Mark Brandi, bestselling author of Wimmera and The Rip, has written an unforgettable new novel that explores the darkness in our world with the light only a child can find.
On his eleventh birthday, Jacob’s father gives him a diary. To write about things that happen. About what he and his father do on their farm. About the sheep, the crop, the fox and the dam. But Jacob knows some things should not be written down. Some things should not be remembered.
The only things he knows for sure are what his father has taught him, in his sheltered, protected and isolated existence. But who is his father protecting him from? And how far will his father go to keep the world at bay? All too soon, Jacob will learn that sometimes people do the most terrible things.
Mark Brandi’s talent for writing haunting, evocative crime fiction has been firmly established since Wimmera won the British Crime Writer’s Association Debut Dagger award, and the 2018 Indie Book Award for debut fiction. His latest novel, The Others, takes a remarkably new direction with Brandi embodying the innocent voice of an eleven-year-old boy.
The narrative is told through diary entries written by Jacob, who knows very little about the harsh world around him. He learns some things from an encyclopedia, and copies drawings into his diary, which are included in The Others. Jacob’s innocent outlook is often heartbreaking, and allusions to abuse at the hands of his father make for an at times uncomfortable read.
The setting of The Others is intentionally vague. The only indications that Jacob and his father’s remote farmhouse is in Australia include sightings of dingoes and cockatoos, and the old copy of Women’s Weekly that Jacob’s mother left lying around. In a very contemporary move, the novel seems to take place in a post-Covid world: Jacob knows about the plague which struck many in the years before he was born, and of which his father is still fearful. This is one of the reasons his father avoids ‘the others’ in town.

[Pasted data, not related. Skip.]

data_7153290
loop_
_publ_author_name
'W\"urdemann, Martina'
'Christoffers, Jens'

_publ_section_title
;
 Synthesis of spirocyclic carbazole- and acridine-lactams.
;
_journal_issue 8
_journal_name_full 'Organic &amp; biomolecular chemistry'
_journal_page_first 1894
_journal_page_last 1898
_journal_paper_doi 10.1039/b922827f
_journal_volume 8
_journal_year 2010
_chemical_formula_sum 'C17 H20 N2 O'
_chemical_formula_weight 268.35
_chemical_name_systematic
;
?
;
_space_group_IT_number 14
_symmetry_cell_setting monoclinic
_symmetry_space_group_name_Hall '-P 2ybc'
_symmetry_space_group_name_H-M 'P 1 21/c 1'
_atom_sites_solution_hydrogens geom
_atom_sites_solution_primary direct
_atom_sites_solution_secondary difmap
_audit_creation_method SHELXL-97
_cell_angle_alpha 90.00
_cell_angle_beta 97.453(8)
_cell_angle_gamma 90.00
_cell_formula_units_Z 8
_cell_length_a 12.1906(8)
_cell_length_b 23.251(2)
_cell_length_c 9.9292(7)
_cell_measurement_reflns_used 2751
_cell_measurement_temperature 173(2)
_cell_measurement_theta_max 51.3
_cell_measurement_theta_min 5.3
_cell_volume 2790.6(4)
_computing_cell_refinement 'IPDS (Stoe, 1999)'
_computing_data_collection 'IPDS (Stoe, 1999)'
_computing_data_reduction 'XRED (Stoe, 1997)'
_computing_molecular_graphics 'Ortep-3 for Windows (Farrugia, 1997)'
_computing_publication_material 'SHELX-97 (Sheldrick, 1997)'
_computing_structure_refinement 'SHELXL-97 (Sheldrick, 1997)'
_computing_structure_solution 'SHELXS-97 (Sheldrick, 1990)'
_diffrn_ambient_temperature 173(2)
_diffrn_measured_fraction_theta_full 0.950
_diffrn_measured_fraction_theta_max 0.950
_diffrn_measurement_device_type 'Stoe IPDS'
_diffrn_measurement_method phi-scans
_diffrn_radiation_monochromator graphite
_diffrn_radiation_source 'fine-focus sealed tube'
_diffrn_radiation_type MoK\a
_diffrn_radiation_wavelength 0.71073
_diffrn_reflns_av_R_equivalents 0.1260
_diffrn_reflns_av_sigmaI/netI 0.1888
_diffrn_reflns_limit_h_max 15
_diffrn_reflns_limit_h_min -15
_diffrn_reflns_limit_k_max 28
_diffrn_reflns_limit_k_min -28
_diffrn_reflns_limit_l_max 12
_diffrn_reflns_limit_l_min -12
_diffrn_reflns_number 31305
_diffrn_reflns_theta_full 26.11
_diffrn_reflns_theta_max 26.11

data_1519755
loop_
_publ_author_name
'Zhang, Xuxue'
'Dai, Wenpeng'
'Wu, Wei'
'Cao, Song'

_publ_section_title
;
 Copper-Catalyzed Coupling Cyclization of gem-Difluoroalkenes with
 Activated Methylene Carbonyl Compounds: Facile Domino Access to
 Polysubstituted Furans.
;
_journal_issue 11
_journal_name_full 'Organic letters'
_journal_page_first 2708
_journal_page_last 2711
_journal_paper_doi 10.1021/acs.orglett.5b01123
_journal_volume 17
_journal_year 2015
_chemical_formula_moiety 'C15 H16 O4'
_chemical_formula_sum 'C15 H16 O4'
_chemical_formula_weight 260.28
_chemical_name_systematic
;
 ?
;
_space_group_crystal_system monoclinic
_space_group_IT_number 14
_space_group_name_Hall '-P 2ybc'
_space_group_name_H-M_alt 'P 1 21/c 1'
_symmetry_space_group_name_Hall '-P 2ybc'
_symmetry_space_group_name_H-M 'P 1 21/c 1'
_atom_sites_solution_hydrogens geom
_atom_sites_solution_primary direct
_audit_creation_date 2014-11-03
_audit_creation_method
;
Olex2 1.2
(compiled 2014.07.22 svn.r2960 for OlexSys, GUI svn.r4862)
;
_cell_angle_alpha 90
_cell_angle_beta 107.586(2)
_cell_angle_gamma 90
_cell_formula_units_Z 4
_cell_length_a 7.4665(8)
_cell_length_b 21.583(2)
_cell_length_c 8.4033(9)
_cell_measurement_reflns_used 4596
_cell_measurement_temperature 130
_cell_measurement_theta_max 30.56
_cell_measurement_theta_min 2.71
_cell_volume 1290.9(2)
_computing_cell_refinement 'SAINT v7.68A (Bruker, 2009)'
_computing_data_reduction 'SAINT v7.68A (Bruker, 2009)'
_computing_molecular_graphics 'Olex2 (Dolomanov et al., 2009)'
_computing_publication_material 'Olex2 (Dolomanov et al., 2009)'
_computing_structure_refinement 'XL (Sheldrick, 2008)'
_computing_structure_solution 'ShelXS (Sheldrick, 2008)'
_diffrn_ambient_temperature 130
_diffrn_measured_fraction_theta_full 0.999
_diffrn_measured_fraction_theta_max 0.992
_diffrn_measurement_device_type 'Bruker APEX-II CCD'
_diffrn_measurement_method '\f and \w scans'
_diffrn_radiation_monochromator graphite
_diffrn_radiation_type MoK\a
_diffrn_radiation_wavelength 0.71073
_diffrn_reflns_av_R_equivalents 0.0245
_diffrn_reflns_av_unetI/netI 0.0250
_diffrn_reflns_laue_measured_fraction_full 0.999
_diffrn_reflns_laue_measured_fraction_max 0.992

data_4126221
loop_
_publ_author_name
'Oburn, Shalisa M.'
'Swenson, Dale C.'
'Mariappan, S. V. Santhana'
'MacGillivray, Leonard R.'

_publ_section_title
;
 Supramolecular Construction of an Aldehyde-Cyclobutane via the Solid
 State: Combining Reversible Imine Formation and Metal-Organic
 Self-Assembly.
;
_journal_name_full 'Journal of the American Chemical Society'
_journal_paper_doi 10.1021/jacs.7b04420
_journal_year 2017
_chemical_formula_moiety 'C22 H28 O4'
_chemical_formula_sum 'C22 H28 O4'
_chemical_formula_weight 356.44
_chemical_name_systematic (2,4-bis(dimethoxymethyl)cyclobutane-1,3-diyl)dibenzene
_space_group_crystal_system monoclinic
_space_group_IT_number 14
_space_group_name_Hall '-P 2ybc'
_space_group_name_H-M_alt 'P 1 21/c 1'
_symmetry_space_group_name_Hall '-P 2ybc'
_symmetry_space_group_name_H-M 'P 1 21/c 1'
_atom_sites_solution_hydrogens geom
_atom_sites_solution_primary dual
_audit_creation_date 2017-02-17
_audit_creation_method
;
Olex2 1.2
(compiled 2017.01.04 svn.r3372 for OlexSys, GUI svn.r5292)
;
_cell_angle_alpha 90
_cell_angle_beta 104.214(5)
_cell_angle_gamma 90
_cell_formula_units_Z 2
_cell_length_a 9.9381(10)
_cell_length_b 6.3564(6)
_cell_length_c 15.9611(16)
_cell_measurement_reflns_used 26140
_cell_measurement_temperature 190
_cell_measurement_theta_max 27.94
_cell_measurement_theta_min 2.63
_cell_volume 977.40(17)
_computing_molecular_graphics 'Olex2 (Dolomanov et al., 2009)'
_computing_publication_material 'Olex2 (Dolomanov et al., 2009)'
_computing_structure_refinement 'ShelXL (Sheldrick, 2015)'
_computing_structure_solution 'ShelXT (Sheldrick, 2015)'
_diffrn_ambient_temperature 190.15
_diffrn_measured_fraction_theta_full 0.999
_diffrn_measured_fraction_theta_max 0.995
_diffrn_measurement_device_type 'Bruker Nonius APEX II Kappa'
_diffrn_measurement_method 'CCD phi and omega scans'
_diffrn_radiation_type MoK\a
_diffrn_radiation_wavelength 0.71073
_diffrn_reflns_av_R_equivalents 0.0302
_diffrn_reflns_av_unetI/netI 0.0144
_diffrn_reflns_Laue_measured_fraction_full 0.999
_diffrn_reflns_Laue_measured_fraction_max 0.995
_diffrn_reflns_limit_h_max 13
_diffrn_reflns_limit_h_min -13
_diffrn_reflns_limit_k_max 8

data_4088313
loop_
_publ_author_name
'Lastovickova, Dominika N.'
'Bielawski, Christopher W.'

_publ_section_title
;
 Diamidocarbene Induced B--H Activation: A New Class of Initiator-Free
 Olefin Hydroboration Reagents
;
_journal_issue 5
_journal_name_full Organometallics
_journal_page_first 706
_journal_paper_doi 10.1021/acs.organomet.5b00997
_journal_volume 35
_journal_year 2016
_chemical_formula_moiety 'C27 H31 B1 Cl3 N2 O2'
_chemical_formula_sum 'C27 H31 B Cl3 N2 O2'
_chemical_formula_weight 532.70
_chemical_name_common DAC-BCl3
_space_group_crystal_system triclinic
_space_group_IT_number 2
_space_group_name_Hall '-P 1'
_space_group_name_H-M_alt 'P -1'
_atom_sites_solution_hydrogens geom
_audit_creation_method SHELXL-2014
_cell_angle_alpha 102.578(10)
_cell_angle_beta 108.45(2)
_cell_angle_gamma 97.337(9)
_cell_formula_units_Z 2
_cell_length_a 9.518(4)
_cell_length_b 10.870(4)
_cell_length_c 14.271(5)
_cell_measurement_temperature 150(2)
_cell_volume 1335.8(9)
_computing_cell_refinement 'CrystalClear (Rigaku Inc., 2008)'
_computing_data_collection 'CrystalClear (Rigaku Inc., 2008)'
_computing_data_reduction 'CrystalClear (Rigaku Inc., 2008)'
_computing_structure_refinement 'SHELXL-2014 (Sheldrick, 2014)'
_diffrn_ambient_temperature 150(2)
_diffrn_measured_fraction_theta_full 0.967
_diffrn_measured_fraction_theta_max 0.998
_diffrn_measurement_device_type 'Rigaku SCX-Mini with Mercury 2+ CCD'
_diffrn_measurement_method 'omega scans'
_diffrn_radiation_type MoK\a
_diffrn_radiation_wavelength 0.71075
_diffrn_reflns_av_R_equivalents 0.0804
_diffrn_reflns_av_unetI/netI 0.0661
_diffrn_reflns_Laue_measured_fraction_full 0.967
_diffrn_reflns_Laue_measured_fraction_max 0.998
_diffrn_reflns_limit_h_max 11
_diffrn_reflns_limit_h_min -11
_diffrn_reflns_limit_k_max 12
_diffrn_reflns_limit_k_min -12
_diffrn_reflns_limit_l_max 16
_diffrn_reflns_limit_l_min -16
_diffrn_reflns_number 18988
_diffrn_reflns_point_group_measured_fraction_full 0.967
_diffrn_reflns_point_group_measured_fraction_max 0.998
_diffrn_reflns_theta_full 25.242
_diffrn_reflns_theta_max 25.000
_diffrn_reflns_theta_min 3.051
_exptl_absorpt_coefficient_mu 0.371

Details are slowly revealed to Jacob, and the reader, throughout The Others. Brandi is skilled at turning a slow burn into a gripping read, and you’ll find yourself trying to piece together the puzzle alongside Jacob—right until the end. This book deftly touches upon the aftermath of the pandemic on society, the impact of mental illness on individuals and families, and the innocence of children, both gained and lost. The Others is a timely tale, from the unique perspective of a child, that is as intriguing as it is heartrending.